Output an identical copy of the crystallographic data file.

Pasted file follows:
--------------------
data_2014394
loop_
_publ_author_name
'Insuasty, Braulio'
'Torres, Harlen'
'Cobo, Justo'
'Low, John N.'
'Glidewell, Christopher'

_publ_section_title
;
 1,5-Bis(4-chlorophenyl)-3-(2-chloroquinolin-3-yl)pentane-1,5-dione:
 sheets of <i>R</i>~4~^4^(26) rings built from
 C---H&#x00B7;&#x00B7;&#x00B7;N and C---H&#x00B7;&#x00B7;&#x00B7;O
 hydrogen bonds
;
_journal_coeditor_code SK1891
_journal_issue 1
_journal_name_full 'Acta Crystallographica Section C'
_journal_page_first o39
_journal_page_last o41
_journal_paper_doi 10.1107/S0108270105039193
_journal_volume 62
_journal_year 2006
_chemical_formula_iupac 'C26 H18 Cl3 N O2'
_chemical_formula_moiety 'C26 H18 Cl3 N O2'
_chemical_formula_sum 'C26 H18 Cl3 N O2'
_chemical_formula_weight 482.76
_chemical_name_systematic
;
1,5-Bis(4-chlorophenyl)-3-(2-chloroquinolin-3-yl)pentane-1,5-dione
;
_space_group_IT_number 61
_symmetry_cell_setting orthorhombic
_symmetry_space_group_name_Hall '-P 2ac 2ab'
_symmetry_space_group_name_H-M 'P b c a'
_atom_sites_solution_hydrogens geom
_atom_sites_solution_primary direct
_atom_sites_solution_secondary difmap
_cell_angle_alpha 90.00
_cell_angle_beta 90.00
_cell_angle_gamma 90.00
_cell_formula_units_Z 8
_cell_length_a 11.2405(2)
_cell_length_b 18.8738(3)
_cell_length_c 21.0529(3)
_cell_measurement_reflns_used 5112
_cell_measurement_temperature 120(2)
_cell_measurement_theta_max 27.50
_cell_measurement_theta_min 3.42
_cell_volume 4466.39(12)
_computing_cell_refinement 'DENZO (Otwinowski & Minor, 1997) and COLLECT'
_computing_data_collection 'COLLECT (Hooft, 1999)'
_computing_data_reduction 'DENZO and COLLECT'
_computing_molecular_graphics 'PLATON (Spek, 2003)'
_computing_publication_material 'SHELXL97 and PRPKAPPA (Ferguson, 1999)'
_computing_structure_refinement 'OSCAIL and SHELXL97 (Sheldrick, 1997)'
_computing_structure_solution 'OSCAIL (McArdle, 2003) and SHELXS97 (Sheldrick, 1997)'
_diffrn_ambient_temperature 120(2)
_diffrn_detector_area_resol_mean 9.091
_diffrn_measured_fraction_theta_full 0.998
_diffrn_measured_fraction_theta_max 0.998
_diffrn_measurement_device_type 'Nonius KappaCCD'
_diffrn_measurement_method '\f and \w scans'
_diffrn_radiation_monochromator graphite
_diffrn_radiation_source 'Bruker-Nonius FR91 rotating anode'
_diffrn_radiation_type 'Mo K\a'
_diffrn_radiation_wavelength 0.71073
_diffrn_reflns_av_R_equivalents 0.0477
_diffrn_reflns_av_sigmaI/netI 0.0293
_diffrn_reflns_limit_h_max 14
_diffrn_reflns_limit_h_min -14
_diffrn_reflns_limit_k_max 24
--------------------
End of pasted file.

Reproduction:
data_2014394
loop_
_publ_author_name
'Insuasty, Braulio'
'Torres, Harlen'
'Cobo, Justo'
'Low, John N.'
'Glidewell, Christopher'

_publ_section_title
;
 1,5-Bis(4-chlorophenyl)-3-(2-chloroquinolin-3-yl)pentane-1,5-dione:
 sheets of <i>R</i>~4~^4^(26) rings built from
 C---H&#x00B7;&#x00B7;&#x00B7;N and C---H&#x00B7;&#x00B7;&#x00B7;O
 hydrogen bonds
;
_journal_coeditor_code SK1891
_journal_issue 1
_journal_name_full 'Acta Crystallographica Section C'
_journal_page_first o39
_journal_page_last o41
_journal_paper_doi 10.1107/S0108270105039193
_journal_volume 62
_journal_year 2006
_chemical_formula_iupac 'C26 H18 Cl3 N O2'
_chemical_formula_moiety 'C26 H18 Cl3 N O2'
_chemical_formula_sum 'C26 H18 Cl3 N O2'
_chemical_formula_weight 482.76
_chemical_name_systematic
;
1,5-Bis(4-chlorophenyl)-3-(2-chloroquinolin-3-yl)pentane-1,5-dione
;
_space_group_IT_number 61
_symmetry_cell_setting orthorhombic
_symmetry_space_group_name_Hall '-P 2ac 2ab'
_symmetry_space_group_name_H-M 'P b c a'
_atom_sites_solution_hydrogens geom
_atom_sites_solution_primary direct
_atom_sites_solution_secondary difmap
_cell_angle_alpha 90.00
_cell_angle_beta 90.00
_cell_angle_gamma 90.00
_cell_formula_units_Z 8
_cell_length_a 11.2405(2)
_cell_length_b 18.8738(3)
_cell_length_c 21.0529(3)
_cell_measurement_reflns_used 5112
_cell_measurement_temperature 120(2)
_cell_measurement_theta_max 27.50
_cell_measurement_theta_min 3.42
_cell_volume 4466.39(12)
_computing_cell_refinement 'DENZO (Otwinowski & Minor, 1997) and COLLECT'
_computing_data_collection 'COLLECT (Hooft, 1999)'
_computing_data_reduction 'DENZO and COLLECT'
_computing_molecular_graphics 'PLATON (Spek, 2003)'
_computing_publication_material 'SHELXL97 and PRPKAPPA (Ferguson, 1999)'
_computing_structure_refinement 'OSCAIL and SHELXL97 (Sheldrick, 1997)'
_computing_structure_solution 'OSCAIL (McArdle, 2003) and SHELXS97 (Sheldrick, 1997)'
_diffrn_ambient_temperature 120(2)
_diffrn_detector_area_resol_mean 9.091
_diffrn_measured_fraction_theta_full 0.998
_diffrn_measured_fraction_theta_max 0.998
_diffrn_measurement_device_type 'Nonius KappaCCD'
_diffrn_measurement_method '\f and \w scans'
_diffrn_radiation_monochromator graphite
_diffrn_radiation_source 'Bruker-Nonius FR91 rotating anode'
_diffrn_radiation_type 'Mo K\a'
_diffrn_radiation_wavelength 0.71073
_diffrn_reflns_av_R_equivalents 0.0477
_diffrn_reflns_av_sigmaI/netI 0.0293
_diffrn_reflns_limit_h_max 14
_diffrn_reflns_limit_h_min -14
_diffrn_reflns_limit_k_max 24